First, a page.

An Introduction to Healthy Forests

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This training covers one area of CCL’s policy agenda, Healthy Forests. It provides an overview to explain why this is an important policy area for addressing climate change and what types of policies CCL supports.

TOC and Guide Section
Why Healthy Forests Are an Important Climate Solution

To solve climate change, we need America’s forests to pull carbon out of the air. Let’s keep our forests healthy and growing.  

America’s natural resources like forests, grasslands and oceans are natural climate solutions that pull carbon out of the air, reducing the impacts of climate change. We can manage all of these natural resources to maximize their climate change-fighting impacts.

America's forests are special places that are cherished by our communities, and they are hard at work, pulling the equivalent of 12% of America’s carbon pollution out of the air each year. By protecting, expanding and managing our forests in a way that is climate-smart, we can grow that number as high as 22% by 2030

We can increase the amount of carbon our forests pull out of the air by planting new forests in places where it makes sense. Young forests pull carbon out of the air at a very high rate as the young trees grow larger. 

And we need to protect the forests that we already have, which are disappearing. Climate change has made our forests more vulnerable to droughts, wildfires and pests.  Western forests are shrinking as a result, with up to 30% of California’s Sierra Nevada forestland lost to other types of vegetation in the past decade. When forests die, they release the carbon they’ve been storing in the soil and trees into the air. We must protect them.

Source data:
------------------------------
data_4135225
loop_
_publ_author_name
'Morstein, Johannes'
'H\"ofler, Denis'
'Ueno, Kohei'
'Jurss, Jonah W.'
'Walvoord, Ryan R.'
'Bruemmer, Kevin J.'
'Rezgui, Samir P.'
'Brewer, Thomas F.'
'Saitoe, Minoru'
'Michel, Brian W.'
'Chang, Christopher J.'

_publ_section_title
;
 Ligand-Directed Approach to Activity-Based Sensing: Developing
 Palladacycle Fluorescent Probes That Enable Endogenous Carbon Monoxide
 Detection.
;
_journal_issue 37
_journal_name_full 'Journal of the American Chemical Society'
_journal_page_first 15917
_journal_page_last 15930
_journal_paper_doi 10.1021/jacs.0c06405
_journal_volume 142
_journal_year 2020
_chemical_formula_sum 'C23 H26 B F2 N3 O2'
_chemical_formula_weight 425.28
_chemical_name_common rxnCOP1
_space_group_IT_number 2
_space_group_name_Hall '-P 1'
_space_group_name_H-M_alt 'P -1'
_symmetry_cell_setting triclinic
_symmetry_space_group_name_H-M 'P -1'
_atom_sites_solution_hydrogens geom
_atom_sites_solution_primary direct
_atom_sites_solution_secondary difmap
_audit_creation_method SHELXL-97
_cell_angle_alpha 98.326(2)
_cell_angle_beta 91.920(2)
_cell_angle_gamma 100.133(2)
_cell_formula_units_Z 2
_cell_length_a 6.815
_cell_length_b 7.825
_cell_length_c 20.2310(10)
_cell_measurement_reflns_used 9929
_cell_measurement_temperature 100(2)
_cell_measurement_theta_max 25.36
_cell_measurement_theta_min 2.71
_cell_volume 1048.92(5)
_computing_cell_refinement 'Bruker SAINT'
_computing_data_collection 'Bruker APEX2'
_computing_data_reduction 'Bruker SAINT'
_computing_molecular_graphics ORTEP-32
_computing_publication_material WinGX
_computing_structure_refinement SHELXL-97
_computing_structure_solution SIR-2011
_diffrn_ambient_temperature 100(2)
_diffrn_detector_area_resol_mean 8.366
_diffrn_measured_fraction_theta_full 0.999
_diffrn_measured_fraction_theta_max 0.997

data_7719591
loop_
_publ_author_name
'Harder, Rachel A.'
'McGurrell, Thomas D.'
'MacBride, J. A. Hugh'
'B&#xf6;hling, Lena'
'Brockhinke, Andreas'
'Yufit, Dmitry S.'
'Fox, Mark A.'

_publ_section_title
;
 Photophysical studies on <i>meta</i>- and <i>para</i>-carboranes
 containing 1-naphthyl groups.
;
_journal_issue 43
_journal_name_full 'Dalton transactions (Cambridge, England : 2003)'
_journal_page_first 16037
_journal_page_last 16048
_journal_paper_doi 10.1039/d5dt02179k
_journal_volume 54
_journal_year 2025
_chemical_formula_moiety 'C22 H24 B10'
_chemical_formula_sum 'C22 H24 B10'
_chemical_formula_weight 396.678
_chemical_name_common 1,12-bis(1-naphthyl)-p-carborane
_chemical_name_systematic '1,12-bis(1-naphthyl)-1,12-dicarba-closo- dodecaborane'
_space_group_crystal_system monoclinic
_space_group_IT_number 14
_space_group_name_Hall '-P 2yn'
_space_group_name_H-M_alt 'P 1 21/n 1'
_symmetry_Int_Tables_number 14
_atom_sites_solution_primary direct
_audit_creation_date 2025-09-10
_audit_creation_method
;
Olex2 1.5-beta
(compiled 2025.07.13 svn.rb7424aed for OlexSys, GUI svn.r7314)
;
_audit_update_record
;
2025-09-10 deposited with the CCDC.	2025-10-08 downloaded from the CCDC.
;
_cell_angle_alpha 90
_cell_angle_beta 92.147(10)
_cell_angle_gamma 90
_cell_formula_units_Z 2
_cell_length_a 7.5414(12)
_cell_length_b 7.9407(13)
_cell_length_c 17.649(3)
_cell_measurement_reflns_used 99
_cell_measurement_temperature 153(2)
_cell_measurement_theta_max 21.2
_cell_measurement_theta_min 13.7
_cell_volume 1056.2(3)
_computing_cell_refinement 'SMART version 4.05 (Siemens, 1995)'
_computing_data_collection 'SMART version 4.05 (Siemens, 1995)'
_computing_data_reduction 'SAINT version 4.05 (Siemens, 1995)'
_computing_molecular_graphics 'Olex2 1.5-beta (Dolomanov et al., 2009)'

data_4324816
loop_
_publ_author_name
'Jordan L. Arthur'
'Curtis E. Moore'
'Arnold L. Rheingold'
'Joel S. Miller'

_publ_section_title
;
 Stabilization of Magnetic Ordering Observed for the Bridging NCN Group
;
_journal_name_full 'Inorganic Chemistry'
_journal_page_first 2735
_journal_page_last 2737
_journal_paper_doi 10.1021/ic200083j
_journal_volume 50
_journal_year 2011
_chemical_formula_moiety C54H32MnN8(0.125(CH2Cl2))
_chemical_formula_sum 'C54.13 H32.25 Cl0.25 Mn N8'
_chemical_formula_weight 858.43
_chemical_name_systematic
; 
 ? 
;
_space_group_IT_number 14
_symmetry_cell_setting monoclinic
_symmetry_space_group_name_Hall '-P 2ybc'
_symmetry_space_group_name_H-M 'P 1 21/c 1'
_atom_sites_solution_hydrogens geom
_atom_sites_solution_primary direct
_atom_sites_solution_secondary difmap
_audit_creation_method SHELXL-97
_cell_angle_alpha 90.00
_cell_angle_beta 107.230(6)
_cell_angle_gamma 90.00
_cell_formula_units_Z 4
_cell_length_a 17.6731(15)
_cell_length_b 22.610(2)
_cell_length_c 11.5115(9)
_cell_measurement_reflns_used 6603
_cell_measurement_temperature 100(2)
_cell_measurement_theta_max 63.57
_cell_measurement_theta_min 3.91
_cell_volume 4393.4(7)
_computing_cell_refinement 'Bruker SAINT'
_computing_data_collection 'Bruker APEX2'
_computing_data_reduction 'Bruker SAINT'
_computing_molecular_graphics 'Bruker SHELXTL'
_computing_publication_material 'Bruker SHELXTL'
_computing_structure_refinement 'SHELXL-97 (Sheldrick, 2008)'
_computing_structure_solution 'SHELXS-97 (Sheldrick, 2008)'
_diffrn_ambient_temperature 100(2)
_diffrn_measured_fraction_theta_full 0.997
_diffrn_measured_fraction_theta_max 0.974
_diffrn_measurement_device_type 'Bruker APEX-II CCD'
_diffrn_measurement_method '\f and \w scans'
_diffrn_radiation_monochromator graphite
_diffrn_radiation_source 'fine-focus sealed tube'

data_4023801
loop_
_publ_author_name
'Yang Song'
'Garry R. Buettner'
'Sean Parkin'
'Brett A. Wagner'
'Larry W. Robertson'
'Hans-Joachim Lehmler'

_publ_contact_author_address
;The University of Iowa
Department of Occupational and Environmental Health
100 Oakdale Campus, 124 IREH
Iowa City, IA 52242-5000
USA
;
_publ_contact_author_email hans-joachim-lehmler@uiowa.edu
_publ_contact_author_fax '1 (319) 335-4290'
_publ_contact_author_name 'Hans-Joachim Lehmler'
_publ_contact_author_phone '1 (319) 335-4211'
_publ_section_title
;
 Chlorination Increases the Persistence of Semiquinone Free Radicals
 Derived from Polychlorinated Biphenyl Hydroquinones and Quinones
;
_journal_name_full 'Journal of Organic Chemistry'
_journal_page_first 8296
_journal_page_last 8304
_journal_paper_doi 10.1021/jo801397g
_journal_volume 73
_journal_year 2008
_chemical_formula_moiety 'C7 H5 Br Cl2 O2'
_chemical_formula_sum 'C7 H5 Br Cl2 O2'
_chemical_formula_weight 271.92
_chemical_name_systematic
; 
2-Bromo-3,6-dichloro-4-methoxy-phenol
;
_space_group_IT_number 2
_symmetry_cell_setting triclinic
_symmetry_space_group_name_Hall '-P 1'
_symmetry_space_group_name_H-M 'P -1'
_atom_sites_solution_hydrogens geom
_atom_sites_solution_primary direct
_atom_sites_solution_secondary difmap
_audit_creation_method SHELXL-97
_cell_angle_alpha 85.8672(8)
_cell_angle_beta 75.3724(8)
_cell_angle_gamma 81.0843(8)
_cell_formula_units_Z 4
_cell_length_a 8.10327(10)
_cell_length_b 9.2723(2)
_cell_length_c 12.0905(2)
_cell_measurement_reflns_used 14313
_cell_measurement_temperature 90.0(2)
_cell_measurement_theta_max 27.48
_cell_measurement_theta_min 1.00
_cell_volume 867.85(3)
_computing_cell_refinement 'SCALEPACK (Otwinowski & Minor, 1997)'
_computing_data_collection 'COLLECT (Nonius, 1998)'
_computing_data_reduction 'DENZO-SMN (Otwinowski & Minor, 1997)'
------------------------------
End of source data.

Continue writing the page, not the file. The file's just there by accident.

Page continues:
Over half of America’s forestland is privately owned. Today, landowners have limited incentives to manage their forests in a way that benefits our climate. We should provide financial incentives that encourage private landowners to preserve healthy forests and protect them from other uses.   

The world is currently losing 25 million acres of forests per year to deforestation. That rate has slowed from 40 million acres lost per year in the 1990s, but we still need to do much better. Most deforestation is occurring in tropical countries like Brazil and Indonesia, often converting the land to grow crops and livestock to sell on the international market. We should prohibit the importation of products made of commodities produced on land undergoing illegal deforestation. 

Trees from forests can be sustainably harvested in a way that keeps carbon locked up inside the wood products instead of being released into the air. Homes and buildings made with wood release up to 30% fewer carbon emissions during construction than buildings made with concrete, steel or plastic. We support policies that increase the use of durable wood products in construction.

Americans are divided on many things, but we love our trees. 90% of Americans are supportive of more trees to absorb carbon emissions. Healthy forests are the place to start fostering bipartisan collaboration on climate solutions. 

Why Urban Forests are Important 

Trees save lives in cities. Let’s make sure we plant them where they’re needed most. 

During hot weather, trees can reduce local temperatures by as much as 10°F. 12,000 Americans die prematurely each year from heat-related causes. Planting trees is the most effective way to directly lower temperatures and save lives in cities.